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creased by one-half, and those who drank and poisoned themselves before have largely increased their consumption.” An intelligent native writer says, “ Can it be that our country is only to part with its idolatry for drunkenness ?" The Khair-Khwah 1 Hind observes, “It cannot but be a cause of much grief to all truly Christian men that this evil habit is spreading like a contagious disease among the Native Christians. So far has it already spread that many Hindus and Mahomedans regard it as almost an inevitable result of becoming Christians. It thus becomes a stumblingblock to many of them.” The following sad case came under the compiler's own observation. The son of a highly respectable Native Chief in Ceylon, after receiving an English education, expressed a wish to be baptized. The father, about seventy years of age, said he had no objection, provided his son did not become a drunkard. Bụt the young man, besides acquiring the habit of using intoxicating liquors himself, induced his father to join him. Drunkenness soon carried off the old man, while the son was tempted to a crime which led to several years confinement in jail.
Some valuable Mission Agents have been ruined by strong drink. Unquestionably the temperate use of wine and beer by European Missionaries, in some cases prompted such to enter upon a course which proved fatal in the end. It is admitted that under certain circumstances the occasional use of wine and beer may be advantageous to a European, especially after long residence. But the reason of this should be explained to Mission Agents. It is an excellent practice to invite Native Ministers occasionally to dine with the European Missionary; but wine or beer should not be offered to them. On the contrary, it should be shown why they should abstain. The Khair-Khwah I Hind has the following just remarks :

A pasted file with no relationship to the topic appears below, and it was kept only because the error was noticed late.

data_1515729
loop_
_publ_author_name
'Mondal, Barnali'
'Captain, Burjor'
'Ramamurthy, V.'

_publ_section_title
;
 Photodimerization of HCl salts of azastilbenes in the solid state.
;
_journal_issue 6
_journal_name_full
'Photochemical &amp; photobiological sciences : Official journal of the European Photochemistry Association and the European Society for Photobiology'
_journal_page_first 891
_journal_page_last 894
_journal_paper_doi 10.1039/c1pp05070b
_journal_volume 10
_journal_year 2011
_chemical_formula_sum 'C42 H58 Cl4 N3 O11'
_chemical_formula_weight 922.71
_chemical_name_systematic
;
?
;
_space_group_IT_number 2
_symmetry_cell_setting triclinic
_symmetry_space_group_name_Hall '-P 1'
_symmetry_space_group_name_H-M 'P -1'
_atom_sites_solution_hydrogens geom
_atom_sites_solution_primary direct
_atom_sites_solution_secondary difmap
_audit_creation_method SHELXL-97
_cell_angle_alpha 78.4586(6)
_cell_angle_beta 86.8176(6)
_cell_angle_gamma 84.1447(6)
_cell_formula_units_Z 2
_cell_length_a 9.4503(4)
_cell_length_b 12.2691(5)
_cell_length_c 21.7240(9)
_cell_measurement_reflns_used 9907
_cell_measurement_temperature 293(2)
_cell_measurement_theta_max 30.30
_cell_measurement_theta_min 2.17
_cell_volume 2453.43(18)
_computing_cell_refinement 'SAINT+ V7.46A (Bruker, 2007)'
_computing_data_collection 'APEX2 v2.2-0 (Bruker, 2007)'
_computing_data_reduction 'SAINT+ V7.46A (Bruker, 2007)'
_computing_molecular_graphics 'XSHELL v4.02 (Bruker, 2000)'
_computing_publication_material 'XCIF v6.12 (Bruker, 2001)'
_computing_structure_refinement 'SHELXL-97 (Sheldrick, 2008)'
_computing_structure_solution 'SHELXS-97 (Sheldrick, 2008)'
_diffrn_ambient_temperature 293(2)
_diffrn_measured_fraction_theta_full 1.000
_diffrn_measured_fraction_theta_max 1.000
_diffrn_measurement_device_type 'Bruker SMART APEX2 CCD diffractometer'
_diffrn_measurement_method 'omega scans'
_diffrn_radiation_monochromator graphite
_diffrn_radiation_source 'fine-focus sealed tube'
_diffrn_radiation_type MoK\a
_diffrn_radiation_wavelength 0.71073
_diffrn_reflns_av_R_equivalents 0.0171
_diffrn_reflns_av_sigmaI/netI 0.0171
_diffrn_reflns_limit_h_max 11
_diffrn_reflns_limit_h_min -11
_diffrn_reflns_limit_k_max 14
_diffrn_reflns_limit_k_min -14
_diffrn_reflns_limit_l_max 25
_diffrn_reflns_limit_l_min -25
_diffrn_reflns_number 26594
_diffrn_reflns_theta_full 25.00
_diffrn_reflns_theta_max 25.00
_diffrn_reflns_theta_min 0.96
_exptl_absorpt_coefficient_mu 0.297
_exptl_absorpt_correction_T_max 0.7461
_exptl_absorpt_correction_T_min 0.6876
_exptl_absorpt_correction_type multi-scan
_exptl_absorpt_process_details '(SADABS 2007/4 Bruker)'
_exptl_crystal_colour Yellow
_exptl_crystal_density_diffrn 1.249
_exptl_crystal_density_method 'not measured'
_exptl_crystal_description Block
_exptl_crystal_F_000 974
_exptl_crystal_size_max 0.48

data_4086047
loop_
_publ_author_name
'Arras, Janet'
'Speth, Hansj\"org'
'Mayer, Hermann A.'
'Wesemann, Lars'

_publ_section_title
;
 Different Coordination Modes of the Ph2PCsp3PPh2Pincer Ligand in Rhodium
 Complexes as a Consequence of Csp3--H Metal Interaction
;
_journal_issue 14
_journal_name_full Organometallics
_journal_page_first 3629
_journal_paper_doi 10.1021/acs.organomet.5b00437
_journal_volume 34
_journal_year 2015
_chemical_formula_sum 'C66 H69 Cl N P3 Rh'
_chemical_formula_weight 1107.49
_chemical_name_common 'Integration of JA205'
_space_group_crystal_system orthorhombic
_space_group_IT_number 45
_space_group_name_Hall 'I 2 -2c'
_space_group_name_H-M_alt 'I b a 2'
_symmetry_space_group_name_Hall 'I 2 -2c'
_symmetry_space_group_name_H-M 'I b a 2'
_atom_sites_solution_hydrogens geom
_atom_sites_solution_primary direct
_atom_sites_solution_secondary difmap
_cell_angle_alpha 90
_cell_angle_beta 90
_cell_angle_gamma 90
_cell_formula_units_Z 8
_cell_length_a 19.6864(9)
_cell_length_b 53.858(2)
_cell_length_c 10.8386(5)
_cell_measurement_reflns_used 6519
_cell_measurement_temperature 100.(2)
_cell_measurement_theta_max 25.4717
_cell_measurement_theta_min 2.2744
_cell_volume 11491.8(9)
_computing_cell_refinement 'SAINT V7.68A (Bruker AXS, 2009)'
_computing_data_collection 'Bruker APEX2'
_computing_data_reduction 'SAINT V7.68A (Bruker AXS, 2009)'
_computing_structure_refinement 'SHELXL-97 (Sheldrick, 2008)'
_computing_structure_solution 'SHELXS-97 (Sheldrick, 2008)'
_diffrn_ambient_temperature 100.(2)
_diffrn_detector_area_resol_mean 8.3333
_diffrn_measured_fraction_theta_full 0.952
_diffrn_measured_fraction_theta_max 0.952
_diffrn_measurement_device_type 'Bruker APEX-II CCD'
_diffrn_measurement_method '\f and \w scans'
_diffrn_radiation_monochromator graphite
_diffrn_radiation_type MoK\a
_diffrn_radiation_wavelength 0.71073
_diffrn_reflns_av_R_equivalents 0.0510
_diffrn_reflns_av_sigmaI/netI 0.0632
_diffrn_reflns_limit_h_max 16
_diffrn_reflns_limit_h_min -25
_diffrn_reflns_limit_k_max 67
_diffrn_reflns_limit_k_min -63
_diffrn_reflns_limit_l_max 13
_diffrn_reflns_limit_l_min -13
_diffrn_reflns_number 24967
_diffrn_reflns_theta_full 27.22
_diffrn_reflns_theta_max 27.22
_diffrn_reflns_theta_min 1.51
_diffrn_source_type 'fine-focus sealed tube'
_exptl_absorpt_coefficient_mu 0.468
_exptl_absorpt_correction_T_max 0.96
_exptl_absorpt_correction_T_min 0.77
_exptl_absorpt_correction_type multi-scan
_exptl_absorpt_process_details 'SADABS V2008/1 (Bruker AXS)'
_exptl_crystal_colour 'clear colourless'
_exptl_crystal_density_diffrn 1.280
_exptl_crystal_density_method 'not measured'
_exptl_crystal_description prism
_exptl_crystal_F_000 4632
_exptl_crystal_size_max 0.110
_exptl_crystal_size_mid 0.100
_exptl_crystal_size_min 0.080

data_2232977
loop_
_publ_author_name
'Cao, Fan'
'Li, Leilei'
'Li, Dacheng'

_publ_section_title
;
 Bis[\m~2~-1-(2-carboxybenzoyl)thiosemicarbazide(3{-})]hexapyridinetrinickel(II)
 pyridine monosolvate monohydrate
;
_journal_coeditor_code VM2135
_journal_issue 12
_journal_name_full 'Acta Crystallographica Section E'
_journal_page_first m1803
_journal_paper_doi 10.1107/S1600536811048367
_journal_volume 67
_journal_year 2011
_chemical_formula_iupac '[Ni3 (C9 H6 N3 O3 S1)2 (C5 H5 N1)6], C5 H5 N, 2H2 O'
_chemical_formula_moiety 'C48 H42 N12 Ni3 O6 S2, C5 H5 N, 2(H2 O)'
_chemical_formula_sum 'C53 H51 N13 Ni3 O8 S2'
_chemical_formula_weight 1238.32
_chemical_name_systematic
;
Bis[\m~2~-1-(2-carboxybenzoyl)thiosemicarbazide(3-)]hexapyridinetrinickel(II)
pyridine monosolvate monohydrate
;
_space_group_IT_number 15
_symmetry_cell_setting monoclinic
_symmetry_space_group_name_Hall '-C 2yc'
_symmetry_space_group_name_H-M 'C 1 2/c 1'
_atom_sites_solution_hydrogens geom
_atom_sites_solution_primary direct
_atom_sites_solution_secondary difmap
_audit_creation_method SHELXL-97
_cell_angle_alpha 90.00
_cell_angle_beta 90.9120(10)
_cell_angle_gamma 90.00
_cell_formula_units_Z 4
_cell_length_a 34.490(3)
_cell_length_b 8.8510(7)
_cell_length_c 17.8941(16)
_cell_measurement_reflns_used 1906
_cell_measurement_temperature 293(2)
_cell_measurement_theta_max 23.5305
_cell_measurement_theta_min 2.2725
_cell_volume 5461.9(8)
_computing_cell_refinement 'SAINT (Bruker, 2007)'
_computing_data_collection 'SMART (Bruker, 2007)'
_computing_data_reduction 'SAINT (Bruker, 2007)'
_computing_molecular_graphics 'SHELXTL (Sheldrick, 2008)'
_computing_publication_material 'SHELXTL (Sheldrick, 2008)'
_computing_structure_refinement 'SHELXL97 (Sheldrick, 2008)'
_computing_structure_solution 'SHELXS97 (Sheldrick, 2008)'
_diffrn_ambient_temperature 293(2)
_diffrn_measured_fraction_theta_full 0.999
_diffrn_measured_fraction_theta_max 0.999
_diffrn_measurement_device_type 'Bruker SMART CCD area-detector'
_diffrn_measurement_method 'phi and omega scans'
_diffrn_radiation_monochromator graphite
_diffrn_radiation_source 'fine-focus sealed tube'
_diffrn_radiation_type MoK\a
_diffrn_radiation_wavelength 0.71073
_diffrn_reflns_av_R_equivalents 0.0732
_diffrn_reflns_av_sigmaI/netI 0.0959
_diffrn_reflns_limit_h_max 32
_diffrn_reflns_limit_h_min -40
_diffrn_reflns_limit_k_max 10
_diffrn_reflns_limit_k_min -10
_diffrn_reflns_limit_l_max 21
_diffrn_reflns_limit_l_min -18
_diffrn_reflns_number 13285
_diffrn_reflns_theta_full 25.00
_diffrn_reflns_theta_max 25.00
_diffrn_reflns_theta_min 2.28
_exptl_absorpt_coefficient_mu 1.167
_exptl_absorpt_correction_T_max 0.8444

“We cannot conceive why people, after becoming Christians, should think it necessary to commence the habit of drink. ing. It is certain that there can be no real necessity for it in their case; for previous to their receiving Christianity they had no need of it, and why afterwards ? Have they, by becoming Christians, contracted such an amount of bodily weakness as to render stimulating drinks necessary ? Or do they think it an essential part of the Christian religion, so that they cannot be perfect without it? ...... Why do Europeans whose example is worthy of imitation drink at all? Generally b. cause of weakness induced by the effects of the climate. This is not the case with our Native Christians; and therefore it is no reason for them to follow the example of Europeans. And on what occasions do our Native Christians usually indulge this habit ? Is it when sickness comes upon them ? No, it is generally when they come together on occasion of a wedding or a holiday. Some seem to think that they cannot enjoy themselves without drinking. Others follow the very questionable custom of Europeans in drinking each other's health on such occasions, as if their health and prosperity depended upon it."
All parts of the Mission field are not equally bad. In general, those which profess to have made the highest advance in "European civilisation" are the worst. Care should
be taken to obtain good water for drinking purposes. Dr. Letheby, Health Officer to the city of London, is disposed to think, that impure water is before impure air as one of the most powerful causes of disease. It is supposed, with good reason, that the hill diarrhoea of India is frequently caused by water loaded with rotten vegetable matter. “ Mr. Hare has often prevented patients from drinking any but rain water, collected in a tub by stretching a sheet on four poles, and always with the result of stopping the diarrhoea."*
Where water is bad, rain from the roof may be stored up a cistern. But this is seldom necessary.
The water of most tanks is filled with animalcules, and is not fit for use till it is boiled or otherwise purified. Muddy water may be rendered transparent
* Report of the Sanitary Commissioners, p. 242.
by a small quantity of alum, or by the clearing nut used by the natives. Drinking water may be filtered through earthen pots, containing sand and charcoal. Most servants employed by Europeans know how to arrange them. Water may be rendered tolerably cool by placing it in a porous vessel in a draught. By means of saltpetre, the temperature may be reduced still further. Ice is now procurable at some stations. It is very refreshing and acts as a tonic.
Liquids have a tendency to increase perspiration. The thirst is only temporarily allayed; for as fast as they are drank, so fast a nearly equal quantity of fluid exudes. Hence, a mouthful of cold water now and then will moderate thirst almost as effectually as an equal number of tumblers. The less one can drink between meals the better, and the less, when accustomed to it, is suffered from thirst.